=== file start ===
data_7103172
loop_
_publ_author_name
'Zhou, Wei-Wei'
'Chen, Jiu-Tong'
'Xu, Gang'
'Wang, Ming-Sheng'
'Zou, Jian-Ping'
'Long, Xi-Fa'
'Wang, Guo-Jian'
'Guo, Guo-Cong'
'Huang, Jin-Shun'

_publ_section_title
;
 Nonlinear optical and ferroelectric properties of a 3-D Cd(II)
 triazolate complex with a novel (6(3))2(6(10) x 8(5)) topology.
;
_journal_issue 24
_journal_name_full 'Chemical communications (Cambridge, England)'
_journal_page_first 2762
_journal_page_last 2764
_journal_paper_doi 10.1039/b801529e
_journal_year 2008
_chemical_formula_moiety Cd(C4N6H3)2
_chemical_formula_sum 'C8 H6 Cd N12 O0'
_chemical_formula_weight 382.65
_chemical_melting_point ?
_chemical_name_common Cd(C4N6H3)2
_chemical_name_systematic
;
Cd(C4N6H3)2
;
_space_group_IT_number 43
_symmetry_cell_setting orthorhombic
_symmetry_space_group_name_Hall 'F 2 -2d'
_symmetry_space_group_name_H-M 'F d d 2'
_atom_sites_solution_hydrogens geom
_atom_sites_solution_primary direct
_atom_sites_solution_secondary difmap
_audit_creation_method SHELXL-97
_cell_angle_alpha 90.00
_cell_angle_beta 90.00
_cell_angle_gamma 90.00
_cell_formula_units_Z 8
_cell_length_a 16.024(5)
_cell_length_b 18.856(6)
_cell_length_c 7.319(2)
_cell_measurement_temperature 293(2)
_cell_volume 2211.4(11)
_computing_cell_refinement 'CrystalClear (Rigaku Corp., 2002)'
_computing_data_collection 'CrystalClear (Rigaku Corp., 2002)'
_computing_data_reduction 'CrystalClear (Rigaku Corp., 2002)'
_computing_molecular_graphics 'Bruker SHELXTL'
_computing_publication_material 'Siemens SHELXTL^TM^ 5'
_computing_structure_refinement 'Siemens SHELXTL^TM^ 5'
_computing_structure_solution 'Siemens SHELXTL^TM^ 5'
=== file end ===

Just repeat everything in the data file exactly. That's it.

data_7103172
loop_
_publ_author_name
'Zhou, Wei-Wei'
'Chen, Jiu-Tong'
'Xu, Gang'
'Wang, Ming-Sheng'
'Zou, Jian-Ping'
'Long, Xi-Fa'
'Wang, Guo-Jian'
'Guo, Guo-Cong'
'Huang, Jin-Shun'

_publ_section_title
;
 Nonlinear optical and ferroelectric properties of a 3-D Cd(II)
 triazolate complex with a novel (6(3))2(6(10) x 8(5)) topology.
;
_journal_issue 24
_journal_name_full 'Chemical communications (Cambridge, England)'
_journal_page_first 2762
_journal_page_last 2764
_journal_paper_doi 10.1039/b801529e
_journal_year 2008
_chemical_formula_moiety Cd(C4N6H3)2
_chemical_formula_sum 'C8 H6 Cd N12 O0'
_chemical_formula_weight 382.65
_chemical_melting_point ?
_chemical_name_common Cd(C4N6H3)2
_chemical_name_systematic
;
Cd(C4N6H3)2
;
_space_group_IT_number 43
_symmetry_cell_setting orthorhombic
_symmetry_space_group_name_Hall 'F 2 -2d'
_symmetry_space_group_name_H-M 'F d d 2'
_atom_sites_solution_hydrogens geom
_atom_sites_solution_primary direct
_atom_sites_solution_secondary difmap
_audit_creation_method SHELXL-97
_cell_angle_alpha 90.00
_cell_angle_beta 90.00
_cell_angle_gamma 90.00
_cell_formula_units_Z 8
_cell_length_a 16.024(5)
_cell_length_b 18.856(6)
_cell_length_c 7.319(2)
_cell_measurement_temperature 293(2)
_cell_volume 2211.4(11)
_computing_cell_refinement 'CrystalClear (Rigaku Corp., 2002)'
_computing_data_collection 'CrystalClear (Rigaku Corp., 2002)'
_computing_data_reduction 'CrystalClear (Rigaku Corp., 2002)'
_computing_molecular_graphics 'Bruker SHELXTL'
_computing_publication_material 'Siemens SHELXTL^TM^ 5'
_computing_structure_refinement 'Siemens SHELXTL^TM^ 5'
_computing_structure_solution 'Siemens SHELXTL^TM^ 5'